Seeking Alpha
Media, income investing, telecom, value
Profile| Send Message|
( followers)  

Comments on my recent articles on Seeking Alpha reveal some interesting points of view about Sirius XM (NASDAQ:SIRI), especially as they relate to a potential takeover by Liberty Media Corporation (LCAPA) or alleged conspiracies. I hope to address those that deal with Liberty in a future article. It's the alleged conspiracies that I find more interesting. Unlike Dr. Hodgins on the TV series Bones who sees a conspiracy under every rock, I tend to dismiss these views as they relate to Sirius. (However, I think it's great that the geeky Hodgins marries the hot Angela, giving hope to all those science majors toiling away in our institutions of higher learning, but I digress.)

One recurring theme is that there are all these illegal short sellers out there working in concert to steal shares from the righteous longs. I find it very difficult to accept that this is occurring. Another, more interesting conspiracy theory popped up earlier this month after the Sirius XM earnings were released. There were comments posted that espoused the view that Sirius management was deliberately concealing information regarding the issuance of more shares. This was apparently triggered by a quick look at the 10Q that showed the average fully diluted share count had jumped from 6,481,384,000 to 6,804,297,000, an increase of approximately 323 million shares from the prior report.

Was Sirius management being deceptive about the increase in shares? Why did they dilute the equity? What's going on? Should any of this be a concern for Sirius investors? The answers are no, no, nothing and no. However, I am sure there must be one or two readers that might want an additional explanation. Everyone else can go right to the last two paragraphs in this article. WARNING! THE EXPLANATION WILL BE LONG AND BORING TO MOST!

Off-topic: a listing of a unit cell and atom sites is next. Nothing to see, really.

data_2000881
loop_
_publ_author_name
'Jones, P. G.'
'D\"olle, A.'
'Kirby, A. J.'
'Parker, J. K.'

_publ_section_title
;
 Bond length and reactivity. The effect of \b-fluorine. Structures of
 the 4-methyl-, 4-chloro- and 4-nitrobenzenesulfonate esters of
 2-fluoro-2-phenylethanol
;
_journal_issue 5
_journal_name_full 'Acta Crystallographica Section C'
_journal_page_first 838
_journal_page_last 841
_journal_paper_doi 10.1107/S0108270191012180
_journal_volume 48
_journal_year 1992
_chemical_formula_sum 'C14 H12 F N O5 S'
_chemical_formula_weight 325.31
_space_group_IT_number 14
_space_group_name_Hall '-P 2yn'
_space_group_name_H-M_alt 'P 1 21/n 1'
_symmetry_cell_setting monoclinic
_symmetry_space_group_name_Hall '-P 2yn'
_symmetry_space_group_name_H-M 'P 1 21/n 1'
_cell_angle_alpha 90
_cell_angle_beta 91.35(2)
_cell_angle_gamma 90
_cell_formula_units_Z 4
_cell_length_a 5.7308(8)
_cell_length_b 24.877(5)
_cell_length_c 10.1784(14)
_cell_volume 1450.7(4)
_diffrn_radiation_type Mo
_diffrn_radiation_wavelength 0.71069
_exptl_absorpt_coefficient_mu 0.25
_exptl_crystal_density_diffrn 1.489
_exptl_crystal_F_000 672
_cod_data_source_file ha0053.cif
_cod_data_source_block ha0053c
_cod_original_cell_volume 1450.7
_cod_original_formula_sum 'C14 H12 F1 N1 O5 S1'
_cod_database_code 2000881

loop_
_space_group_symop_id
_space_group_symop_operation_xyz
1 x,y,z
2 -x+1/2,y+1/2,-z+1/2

Homer985 pointed me in the right direction with an explanation and a reference to the applicable FASB regulation: SFAS 128. FASB, the Financial Accounting Standards Board, is the official body that sets rules and regulations that govern financial reporting. In this case it is all about dilution of ownership and dilution of earnings per share (EPS). SFAS 128 paragraph 33 states:

In some cases, the number of shares contingently issuable may depend on both future earnings and future prices of the shares. In that case, the determination of the number of shares included in diluted EPS shall be based on both conditions, that is, earnings to date and current market price—as they exist at the end of each reporting period. If both conditions are not met at the end of the reporting period, no contingently issuable shares shall be included in diluted EPS.

I will attempt to explain where the mysterious 323 million shares are coming from, but I will not be tackling the dilutive effect on the EPS in any detail other than to note that there are several moving parts that govern dilution. In general, there are rules about how the shares are to be calculated, which ones get counted and when they are to be counted. The purpose of the statement is to provide information to shareholders about what their EPS would be under various circumstances. These circumstances consider what happens with employee stock options, warrants and convertible securities - both bonds and preferred stock.

First of all, there have to be positive earnings to have dilution. If there are losses, counting additional shares would reduce the loss per share - a negative EPS would get smaller. This is referred to as being anti-dilutive. From the Sirius year-end 10K:

Due to the net loss for the years ended December 31, 2009 and 2008, common stock equivalents of approximately 3,381,905,000 and 787,000,000, respectively, were excluded from the calculation of diluted net loss per common share as the effect would have been anti-dilutive.

For those familiar with the company's performance in the past several quarters, it is known that there were positive earnings, so we know that this anti-dilutive element was not in play. Following is another part of the same paragraph from the 10K:

Diluted net income (loss) per common share adjusts the weighted average common shares outstanding for the potential dilution that could occur if common stock equivalents (convertible debt and preferred stock, warrants, stock options, restricted stock and restricted stock units) were exercised or converted into common stock, calculated using the treasury stock method. For the year ended December 31, 2010, common stock equivalents of approximately 689,922,000 were excluded from the calculation of diluted net income per common share as the effect would have been anti-dilutive.